Russia presents at the 57th edition of the Venice Biennale of Art a total artwork entitled Theatrum Orbis.
Curated by Semyon Mikhailovsky, the exhibition is a disquieting, yet intriguing voyage across contemporary Russia’s icons, fears, metaphors, and obsessions.
The title of the exhibition is borrowed from that of an atlas published in 1570 by Flemish cartographer Abraham Ortelius, Theatrum Orbis Terrarum (Theater of the World), and considered the first modern atlas ever made.
In a dim-lighted space, the exhibition features artworks by four Russian artists.
On the entrance level, the pavilion presents Scene Change which comprises various sculptures by Grisha Bruskin(b. 1945); a two-headed eagle, strange dolls, little marching men, soldiers, mysterious androids half human and half mechanical, miniature zigurrats, and communist symbols are coupled with magic-lantern-like video projections, and sound to create an estranging installation focused on the concepts of power, fear, and control of the masses.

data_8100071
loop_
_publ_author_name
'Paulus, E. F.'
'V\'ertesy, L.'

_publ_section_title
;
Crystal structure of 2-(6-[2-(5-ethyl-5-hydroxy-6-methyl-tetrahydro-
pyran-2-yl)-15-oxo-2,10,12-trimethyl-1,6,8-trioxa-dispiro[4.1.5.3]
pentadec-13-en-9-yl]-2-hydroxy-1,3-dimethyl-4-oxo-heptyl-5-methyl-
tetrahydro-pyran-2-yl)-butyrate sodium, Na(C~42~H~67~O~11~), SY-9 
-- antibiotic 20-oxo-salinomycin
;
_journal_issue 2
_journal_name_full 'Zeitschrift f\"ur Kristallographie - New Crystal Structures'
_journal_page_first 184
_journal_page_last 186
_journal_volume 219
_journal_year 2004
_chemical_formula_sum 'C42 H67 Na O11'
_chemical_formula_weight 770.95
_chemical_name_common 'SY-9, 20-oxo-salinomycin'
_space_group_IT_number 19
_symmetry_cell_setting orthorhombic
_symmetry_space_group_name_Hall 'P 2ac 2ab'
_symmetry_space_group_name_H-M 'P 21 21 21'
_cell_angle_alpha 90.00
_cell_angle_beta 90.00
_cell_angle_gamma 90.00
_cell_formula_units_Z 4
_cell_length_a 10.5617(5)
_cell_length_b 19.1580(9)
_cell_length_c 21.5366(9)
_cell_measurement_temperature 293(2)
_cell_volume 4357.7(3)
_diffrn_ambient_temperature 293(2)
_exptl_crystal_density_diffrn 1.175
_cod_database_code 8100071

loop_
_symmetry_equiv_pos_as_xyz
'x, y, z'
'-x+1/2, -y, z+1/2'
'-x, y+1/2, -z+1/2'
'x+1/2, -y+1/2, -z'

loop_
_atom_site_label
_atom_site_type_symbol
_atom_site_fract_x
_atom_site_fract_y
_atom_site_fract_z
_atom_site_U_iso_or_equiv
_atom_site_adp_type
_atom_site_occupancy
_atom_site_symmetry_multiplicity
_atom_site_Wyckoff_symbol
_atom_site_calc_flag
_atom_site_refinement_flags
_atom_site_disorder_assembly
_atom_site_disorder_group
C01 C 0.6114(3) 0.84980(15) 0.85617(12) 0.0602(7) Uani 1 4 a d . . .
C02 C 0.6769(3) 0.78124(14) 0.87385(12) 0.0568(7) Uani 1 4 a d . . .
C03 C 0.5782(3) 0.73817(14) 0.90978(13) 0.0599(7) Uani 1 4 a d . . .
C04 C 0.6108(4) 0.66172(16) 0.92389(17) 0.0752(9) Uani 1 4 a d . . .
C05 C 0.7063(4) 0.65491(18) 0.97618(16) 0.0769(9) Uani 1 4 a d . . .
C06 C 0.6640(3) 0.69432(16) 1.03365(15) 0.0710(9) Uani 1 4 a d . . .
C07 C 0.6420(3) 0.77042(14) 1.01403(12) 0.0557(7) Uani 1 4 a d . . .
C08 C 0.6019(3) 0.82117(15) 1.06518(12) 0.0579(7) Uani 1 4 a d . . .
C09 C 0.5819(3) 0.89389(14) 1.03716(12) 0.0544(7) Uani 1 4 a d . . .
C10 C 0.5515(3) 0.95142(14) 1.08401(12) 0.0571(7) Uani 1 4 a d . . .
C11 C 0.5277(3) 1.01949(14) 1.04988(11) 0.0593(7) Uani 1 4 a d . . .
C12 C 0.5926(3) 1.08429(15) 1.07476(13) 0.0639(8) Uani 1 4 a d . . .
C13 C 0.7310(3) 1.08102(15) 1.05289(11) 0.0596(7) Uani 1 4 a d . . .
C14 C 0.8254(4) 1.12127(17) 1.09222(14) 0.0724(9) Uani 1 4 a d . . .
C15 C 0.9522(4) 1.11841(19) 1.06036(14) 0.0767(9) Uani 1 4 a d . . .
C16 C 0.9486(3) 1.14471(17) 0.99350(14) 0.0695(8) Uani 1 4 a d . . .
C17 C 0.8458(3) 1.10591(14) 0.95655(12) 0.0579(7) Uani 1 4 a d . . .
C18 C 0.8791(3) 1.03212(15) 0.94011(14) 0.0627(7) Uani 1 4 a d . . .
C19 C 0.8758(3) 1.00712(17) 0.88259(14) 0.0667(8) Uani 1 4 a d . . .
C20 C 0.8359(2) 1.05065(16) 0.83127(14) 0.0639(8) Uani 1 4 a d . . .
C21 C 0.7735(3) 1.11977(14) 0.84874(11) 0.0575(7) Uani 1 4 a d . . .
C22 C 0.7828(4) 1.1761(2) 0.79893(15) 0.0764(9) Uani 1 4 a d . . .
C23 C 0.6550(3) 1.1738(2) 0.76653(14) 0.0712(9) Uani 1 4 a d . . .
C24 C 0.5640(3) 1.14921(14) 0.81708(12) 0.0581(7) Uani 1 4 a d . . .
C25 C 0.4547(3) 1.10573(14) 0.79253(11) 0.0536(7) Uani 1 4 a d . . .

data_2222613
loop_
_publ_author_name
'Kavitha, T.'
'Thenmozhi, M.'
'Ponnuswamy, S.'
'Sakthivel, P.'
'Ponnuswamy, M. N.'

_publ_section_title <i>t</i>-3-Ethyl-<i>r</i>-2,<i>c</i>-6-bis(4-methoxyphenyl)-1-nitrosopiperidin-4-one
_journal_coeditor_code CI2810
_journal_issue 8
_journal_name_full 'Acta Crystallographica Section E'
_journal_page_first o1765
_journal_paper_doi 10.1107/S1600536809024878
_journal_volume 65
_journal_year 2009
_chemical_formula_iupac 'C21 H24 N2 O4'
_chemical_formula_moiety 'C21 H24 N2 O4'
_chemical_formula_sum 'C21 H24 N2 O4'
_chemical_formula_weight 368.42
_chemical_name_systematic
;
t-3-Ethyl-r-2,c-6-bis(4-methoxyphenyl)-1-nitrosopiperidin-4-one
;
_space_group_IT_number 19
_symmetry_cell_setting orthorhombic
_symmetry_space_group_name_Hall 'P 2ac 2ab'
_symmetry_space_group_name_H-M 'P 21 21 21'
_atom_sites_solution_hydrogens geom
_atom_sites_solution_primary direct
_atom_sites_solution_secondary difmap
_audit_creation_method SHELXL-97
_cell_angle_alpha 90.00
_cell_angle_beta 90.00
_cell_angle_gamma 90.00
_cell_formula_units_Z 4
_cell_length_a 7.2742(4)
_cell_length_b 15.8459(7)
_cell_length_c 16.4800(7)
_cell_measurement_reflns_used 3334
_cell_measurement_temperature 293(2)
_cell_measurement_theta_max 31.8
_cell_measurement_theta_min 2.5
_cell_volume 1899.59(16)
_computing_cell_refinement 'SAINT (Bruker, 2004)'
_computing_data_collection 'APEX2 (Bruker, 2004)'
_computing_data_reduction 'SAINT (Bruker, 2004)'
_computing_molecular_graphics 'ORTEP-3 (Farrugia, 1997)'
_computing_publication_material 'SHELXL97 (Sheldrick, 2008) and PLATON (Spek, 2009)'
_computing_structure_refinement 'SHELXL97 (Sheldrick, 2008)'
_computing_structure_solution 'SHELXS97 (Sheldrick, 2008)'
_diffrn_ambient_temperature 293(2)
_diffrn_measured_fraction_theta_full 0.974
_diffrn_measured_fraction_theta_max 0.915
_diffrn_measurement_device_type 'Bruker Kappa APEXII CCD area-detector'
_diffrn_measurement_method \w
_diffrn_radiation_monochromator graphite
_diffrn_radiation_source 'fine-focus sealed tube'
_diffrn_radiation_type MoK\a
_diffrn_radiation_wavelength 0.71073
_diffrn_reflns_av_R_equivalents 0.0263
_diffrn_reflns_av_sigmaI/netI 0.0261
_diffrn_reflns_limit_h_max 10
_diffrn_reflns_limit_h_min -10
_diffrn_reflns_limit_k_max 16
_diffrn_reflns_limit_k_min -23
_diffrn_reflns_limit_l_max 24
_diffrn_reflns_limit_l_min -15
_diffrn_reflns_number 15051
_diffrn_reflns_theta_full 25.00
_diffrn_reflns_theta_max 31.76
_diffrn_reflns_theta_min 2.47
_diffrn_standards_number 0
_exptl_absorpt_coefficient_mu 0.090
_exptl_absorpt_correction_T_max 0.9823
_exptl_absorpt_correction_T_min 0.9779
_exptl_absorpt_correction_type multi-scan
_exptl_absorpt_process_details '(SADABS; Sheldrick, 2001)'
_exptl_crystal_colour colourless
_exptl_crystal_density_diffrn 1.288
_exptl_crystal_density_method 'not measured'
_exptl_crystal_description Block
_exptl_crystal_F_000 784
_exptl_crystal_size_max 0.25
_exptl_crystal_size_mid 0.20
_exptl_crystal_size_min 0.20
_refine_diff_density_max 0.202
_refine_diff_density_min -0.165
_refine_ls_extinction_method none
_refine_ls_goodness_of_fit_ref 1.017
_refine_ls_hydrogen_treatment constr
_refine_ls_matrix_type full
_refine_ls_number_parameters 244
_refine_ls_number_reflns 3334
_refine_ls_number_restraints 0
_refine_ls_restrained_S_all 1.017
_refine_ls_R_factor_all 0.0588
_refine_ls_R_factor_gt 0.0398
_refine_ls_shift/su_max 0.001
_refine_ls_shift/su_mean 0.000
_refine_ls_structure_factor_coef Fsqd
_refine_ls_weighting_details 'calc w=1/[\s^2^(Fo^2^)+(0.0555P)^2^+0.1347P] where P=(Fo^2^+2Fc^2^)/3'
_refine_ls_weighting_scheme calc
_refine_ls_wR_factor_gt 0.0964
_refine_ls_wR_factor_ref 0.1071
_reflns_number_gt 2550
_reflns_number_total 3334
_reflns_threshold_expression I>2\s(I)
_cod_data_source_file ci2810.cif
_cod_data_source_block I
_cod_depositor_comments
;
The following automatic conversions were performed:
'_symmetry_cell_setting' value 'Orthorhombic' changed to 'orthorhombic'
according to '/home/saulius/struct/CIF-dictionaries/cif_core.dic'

Descending to the lower level, the pavilion contains a sculptural installation by Recycle Group (Andrei Blokhin, born 1987, and Georgy Kuznetsov, born 1985). Entitled Blocked Content, the work is composed of sharp-cornered volumes from which faces, hands, and body parts dramatically emerge (or are imprisoned into) and by a virtual reality mobile app Inspired by Dante’s Divine Comedy, the installation questions the concept of web ethics, the morality of artificial intelligence, and the illusion of a digital immortality.